Ultimately, then, the job of the contemporary scholar is to work to connect the excavated artwork -- even when that artwork exists only as a fragment, or only exists in imperfect, perhaps incomplete copies -- to what is essentially a re-creative and generative act in the present that will take us closer, not necessarily to how the text or painting might have looked if only it had escaped the ravages of history, but to the more mystical yet also intellectual energies of creative expression which always, in all times and places, has its limits. According to Leo Steinberg, in his book Leonardo's Incessant Last Supper (Zone Books, 2001), it was the limits of the expressible that da Vinci pondered most deeply in his work:
It was the lure of these limits that busied his passions, whatever the cause to be visualized--muscle work or the propagation of light, turbulent water or doctrinal symbolism, or, if the painting required it, the transparency of the paradox that more and more still equals one. The task throughout was to discover what art could be made to do.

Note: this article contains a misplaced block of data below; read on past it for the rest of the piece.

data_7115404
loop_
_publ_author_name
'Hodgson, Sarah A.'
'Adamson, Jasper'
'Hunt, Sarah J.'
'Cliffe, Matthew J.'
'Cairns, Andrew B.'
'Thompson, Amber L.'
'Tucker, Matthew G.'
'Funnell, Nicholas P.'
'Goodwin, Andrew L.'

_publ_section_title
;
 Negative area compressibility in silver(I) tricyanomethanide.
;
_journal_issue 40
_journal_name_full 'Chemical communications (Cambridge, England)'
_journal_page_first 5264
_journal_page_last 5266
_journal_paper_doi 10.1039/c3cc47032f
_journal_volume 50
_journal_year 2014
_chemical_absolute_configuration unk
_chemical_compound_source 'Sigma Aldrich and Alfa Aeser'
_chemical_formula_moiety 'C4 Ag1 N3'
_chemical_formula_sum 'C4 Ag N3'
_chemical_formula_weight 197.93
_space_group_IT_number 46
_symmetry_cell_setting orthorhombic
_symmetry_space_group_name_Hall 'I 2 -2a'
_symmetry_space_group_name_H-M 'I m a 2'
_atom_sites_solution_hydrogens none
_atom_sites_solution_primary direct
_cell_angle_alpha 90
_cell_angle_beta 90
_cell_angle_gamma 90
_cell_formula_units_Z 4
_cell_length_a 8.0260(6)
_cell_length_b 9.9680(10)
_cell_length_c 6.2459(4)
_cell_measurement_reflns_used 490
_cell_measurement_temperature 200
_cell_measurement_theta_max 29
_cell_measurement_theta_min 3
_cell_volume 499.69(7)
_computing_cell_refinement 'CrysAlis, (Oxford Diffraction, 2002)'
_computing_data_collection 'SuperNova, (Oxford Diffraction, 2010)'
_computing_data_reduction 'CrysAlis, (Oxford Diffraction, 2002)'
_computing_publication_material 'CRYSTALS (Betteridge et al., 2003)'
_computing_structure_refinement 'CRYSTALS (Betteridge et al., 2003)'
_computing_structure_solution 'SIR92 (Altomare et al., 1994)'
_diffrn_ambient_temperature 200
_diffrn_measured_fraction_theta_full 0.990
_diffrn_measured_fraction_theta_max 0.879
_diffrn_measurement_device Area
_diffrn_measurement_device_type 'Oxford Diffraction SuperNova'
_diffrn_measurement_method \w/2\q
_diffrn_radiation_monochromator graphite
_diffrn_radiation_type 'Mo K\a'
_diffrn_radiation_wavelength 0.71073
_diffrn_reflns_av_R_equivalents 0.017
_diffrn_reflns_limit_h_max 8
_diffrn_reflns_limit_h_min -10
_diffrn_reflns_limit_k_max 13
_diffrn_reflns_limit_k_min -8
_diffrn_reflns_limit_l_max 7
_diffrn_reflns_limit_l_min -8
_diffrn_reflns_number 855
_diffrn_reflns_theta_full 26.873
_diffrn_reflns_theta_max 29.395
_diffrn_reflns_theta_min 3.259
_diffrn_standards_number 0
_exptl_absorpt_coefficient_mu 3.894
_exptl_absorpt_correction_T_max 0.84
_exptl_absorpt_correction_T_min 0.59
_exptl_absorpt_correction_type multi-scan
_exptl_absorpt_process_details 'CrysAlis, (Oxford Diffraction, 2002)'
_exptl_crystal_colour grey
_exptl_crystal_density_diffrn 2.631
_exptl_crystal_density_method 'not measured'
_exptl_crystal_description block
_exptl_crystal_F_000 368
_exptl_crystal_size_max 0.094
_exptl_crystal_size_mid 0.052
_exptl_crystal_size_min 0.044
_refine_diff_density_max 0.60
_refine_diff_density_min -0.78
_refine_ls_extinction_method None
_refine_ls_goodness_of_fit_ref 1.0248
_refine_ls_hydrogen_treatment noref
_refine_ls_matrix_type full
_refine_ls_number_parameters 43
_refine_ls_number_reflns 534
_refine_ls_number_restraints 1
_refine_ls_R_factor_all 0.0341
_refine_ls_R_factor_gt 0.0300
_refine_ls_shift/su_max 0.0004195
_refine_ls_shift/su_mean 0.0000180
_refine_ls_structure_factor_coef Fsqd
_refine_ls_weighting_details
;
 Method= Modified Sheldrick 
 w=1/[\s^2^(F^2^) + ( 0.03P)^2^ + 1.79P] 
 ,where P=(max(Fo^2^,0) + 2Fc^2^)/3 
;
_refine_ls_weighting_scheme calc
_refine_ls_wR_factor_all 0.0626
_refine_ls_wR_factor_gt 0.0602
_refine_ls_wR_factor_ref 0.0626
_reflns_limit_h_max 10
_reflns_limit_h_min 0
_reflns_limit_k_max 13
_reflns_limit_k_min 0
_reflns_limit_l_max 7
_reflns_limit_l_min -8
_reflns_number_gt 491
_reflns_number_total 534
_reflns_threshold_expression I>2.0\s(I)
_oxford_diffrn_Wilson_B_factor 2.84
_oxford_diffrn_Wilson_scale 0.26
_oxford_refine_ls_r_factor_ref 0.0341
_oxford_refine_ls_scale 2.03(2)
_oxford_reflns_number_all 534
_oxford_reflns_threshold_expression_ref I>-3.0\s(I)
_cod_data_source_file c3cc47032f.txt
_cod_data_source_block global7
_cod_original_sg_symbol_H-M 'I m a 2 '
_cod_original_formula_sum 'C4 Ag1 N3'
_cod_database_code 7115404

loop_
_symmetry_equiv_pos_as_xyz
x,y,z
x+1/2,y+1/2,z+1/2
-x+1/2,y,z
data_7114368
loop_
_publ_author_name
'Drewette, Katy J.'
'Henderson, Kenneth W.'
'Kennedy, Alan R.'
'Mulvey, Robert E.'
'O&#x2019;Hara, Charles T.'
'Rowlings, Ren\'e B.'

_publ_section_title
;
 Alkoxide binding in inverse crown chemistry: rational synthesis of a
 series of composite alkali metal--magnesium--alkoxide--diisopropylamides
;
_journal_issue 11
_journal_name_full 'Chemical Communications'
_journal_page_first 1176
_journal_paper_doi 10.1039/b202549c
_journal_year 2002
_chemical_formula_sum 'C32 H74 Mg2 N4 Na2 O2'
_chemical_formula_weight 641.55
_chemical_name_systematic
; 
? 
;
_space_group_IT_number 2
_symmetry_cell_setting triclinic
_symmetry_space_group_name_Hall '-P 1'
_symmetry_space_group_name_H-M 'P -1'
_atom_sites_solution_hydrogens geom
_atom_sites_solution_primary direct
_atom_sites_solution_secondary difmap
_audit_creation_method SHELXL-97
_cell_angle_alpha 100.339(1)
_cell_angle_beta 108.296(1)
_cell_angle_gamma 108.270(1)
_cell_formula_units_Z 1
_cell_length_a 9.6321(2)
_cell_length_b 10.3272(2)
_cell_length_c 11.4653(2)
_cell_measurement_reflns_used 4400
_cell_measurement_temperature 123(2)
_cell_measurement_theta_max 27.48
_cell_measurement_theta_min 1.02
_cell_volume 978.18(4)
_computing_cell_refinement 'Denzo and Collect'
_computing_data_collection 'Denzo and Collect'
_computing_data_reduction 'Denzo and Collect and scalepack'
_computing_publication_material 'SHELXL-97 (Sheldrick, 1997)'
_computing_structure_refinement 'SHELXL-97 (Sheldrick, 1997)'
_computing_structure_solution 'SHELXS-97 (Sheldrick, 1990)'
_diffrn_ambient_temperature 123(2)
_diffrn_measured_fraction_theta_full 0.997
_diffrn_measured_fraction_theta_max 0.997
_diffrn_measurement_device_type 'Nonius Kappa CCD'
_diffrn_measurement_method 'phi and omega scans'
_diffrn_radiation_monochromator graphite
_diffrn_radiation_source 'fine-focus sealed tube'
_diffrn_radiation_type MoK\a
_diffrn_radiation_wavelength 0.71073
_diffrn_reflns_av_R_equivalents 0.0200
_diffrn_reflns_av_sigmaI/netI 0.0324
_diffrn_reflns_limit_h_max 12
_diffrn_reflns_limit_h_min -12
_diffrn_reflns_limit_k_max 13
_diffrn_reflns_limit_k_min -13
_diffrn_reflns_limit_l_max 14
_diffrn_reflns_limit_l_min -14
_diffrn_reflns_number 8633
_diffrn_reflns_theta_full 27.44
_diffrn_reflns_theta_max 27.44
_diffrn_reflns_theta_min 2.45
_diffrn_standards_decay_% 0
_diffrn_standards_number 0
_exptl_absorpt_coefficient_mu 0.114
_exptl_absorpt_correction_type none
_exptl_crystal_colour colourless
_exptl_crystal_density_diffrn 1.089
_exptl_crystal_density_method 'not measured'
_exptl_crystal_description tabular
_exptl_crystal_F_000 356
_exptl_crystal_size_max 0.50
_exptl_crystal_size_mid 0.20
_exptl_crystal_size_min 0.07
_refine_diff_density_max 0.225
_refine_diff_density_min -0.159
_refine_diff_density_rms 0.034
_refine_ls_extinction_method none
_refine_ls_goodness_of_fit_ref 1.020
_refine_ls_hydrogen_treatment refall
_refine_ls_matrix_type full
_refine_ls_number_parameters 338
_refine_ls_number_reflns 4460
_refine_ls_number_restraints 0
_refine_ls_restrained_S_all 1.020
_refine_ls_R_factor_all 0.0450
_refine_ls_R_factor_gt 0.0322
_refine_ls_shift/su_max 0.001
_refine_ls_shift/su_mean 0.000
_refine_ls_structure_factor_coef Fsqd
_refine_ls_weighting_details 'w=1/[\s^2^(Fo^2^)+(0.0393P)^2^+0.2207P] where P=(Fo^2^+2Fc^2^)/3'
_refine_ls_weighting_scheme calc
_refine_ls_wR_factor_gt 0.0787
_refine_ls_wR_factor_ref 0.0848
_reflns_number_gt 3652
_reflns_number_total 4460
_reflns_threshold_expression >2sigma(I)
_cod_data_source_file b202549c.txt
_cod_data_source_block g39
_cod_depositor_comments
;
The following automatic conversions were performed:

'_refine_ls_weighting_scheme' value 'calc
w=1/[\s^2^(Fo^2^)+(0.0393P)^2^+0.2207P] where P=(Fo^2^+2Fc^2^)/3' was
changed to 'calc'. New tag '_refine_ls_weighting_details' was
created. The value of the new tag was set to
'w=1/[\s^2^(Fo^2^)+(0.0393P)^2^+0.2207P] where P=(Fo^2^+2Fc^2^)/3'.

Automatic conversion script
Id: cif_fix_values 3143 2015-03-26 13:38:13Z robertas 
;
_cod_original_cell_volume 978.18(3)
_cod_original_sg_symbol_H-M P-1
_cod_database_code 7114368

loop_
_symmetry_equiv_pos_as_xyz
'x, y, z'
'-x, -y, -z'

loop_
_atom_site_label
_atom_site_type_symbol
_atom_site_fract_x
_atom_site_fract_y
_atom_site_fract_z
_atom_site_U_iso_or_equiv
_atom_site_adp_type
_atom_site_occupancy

It may be that this, finally, is art's primary function -- to explore, for instance, as I think the Beowulf-poet did, the cultural anxiety produced by the tension between history's and memory's points of incommensurability (and between asymmetrical modes of remembering and forgetting), and this anxiety produces a field in which the dead who are supposedly buried in the world of the poem continue to gesture, with each reading of that poem, against the grain of their own oblivion.
from Eileen A. Joy, Postcard from the Volcano: Beowulf, Memory, History (book-in-progress)